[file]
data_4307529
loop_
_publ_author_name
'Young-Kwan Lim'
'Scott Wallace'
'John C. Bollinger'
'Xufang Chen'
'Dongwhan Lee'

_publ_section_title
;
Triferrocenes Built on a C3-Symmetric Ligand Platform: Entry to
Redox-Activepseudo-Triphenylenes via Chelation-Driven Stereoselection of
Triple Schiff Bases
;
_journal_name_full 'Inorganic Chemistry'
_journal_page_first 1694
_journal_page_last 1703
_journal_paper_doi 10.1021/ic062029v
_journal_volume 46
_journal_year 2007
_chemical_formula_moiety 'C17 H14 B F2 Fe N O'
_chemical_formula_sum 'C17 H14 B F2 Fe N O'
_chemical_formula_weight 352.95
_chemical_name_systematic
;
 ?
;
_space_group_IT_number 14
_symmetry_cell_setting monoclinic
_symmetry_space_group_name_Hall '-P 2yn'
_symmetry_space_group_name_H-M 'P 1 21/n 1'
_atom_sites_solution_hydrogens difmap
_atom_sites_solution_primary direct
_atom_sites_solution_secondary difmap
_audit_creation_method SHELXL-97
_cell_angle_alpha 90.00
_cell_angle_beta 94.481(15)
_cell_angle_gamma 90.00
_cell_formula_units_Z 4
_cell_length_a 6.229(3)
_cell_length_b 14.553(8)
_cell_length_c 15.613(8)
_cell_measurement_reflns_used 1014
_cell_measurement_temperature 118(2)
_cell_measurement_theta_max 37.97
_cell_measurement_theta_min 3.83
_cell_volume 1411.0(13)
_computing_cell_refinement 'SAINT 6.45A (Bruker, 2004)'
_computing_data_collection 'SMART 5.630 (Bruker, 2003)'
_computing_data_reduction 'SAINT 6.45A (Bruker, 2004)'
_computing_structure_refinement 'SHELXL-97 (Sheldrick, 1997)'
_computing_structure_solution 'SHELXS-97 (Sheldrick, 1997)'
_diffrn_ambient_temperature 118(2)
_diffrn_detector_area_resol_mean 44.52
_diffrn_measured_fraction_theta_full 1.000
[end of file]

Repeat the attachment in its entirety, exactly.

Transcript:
data_4307529
loop_
_publ_author_name
'Young-Kwan Lim'
'Scott Wallace'
'John C. Bollinger'
'Xufang Chen'
'Dongwhan Lee'

_publ_section_title
;
Triferrocenes Built on a C3-Symmetric Ligand Platform: Entry to
Redox-Activepseudo-Triphenylenes via Chelation-Driven Stereoselection of
Triple Schiff Bases
;
_journal_name_full 'Inorganic Chemistry'
_journal_page_first 1694
_journal_page_last 1703
_journal_paper_doi 10.1021/ic062029v
_journal_volume 46
_journal_year 2007
_chemical_formula_moiety 'C17 H14 B F2 Fe N O'
_chemical_formula_sum 'C17 H14 B F2 Fe N O'
_chemical_formula_weight 352.95
_chemical_name_systematic
;
 ?
;
_space_group_IT_number 14
_symmetry_cell_setting monoclinic
_symmetry_space_group_name_Hall '-P 2yn'
_symmetry_space_group_name_H-M 'P 1 21/n 1'
_atom_sites_solution_hydrogens difmap
_atom_sites_solution_primary direct
_atom_sites_solution_secondary difmap
_audit_creation_method SHELXL-97
_cell_angle_alpha 90.00
_cell_angle_beta 94.481(15)
_cell_angle_gamma 90.00
_cell_formula_units_Z 4
_cell_length_a 6.229(3)
_cell_length_b 14.553(8)
_cell_length_c 15.613(8)
_cell_measurement_reflns_used 1014
_cell_measurement_temperature 118(2)
_cell_measurement_theta_max 37.97
_cell_measurement_theta_min 3.83
_cell_volume 1411.0(13)
_computing_cell_refinement 'SAINT 6.45A (Bruker, 2004)'
_computing_data_collection 'SMART 5.630 (Bruker, 2003)'
_computing_data_reduction 'SAINT 6.45A (Bruker, 2004)'
_computing_structure_refinement 'SHELXL-97 (Sheldrick, 1997)'
_computing_structure_solution 'SHELXS-97 (Sheldrick, 1997)'
_diffrn_ambient_temperature 118(2)
_diffrn_detector_area_resol_mean 44.52
_diffrn_measured_fraction_theta_full 1.000